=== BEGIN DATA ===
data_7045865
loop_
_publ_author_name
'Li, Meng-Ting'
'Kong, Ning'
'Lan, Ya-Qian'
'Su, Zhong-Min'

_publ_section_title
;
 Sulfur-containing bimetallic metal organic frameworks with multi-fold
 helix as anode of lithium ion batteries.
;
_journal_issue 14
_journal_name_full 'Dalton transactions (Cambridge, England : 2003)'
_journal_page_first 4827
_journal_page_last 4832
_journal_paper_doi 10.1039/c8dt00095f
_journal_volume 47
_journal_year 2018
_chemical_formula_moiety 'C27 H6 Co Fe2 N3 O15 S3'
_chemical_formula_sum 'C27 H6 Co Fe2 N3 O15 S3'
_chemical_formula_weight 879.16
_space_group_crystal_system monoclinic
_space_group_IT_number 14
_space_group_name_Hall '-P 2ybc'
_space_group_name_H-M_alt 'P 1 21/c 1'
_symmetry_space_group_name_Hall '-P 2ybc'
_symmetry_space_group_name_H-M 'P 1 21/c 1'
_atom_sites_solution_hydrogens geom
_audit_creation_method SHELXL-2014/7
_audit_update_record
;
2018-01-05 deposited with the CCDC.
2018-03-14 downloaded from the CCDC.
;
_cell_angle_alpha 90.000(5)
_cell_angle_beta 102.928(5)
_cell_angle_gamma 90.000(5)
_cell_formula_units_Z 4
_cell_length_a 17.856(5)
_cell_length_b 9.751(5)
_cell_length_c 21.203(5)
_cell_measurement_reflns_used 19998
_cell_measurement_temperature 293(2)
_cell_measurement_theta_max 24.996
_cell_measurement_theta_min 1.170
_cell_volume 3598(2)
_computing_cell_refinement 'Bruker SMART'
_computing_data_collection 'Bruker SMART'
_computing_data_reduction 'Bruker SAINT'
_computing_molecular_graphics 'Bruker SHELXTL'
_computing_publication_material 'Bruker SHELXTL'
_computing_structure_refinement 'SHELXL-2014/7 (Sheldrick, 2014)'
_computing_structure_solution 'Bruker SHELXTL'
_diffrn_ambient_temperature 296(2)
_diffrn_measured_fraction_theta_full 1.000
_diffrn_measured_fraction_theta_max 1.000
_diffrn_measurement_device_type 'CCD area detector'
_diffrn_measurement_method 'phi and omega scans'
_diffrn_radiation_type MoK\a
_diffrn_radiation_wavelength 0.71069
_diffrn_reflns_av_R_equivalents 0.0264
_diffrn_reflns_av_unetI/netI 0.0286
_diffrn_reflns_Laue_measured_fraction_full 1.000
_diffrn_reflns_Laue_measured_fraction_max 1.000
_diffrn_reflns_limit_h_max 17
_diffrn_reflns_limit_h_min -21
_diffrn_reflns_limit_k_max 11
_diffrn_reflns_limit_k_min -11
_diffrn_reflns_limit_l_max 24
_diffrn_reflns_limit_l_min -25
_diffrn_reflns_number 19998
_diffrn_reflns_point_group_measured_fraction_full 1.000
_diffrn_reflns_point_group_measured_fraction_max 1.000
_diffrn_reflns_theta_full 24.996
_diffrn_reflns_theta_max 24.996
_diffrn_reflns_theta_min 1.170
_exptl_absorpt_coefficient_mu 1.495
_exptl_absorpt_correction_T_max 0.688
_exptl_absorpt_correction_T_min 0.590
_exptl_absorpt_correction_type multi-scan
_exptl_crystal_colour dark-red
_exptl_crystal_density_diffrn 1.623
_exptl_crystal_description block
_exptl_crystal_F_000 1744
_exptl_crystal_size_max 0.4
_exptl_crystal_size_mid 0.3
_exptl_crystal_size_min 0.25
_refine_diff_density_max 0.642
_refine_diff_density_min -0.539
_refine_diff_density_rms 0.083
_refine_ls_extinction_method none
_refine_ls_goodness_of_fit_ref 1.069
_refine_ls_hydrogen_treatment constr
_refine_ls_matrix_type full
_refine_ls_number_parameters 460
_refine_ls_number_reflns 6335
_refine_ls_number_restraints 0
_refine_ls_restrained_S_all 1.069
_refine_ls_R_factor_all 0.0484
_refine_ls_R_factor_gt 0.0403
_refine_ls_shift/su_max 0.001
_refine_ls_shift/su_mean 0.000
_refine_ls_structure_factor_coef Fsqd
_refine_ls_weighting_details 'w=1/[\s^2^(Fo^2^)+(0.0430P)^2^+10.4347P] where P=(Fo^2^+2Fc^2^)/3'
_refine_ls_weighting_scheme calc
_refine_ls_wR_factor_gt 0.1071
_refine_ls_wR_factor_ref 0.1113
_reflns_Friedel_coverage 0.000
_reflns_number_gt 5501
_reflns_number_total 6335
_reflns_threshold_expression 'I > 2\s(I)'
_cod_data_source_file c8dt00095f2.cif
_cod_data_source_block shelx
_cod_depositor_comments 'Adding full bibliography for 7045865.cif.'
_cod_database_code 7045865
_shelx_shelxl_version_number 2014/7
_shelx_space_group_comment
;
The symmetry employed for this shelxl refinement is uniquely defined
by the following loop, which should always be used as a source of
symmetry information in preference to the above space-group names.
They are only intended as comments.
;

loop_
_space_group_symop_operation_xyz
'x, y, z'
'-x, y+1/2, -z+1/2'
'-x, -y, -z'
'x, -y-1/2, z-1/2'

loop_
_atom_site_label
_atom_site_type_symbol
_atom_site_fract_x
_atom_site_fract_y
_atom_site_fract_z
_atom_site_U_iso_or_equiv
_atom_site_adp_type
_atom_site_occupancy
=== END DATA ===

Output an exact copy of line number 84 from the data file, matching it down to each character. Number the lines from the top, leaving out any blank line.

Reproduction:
_exptl_crystal_description block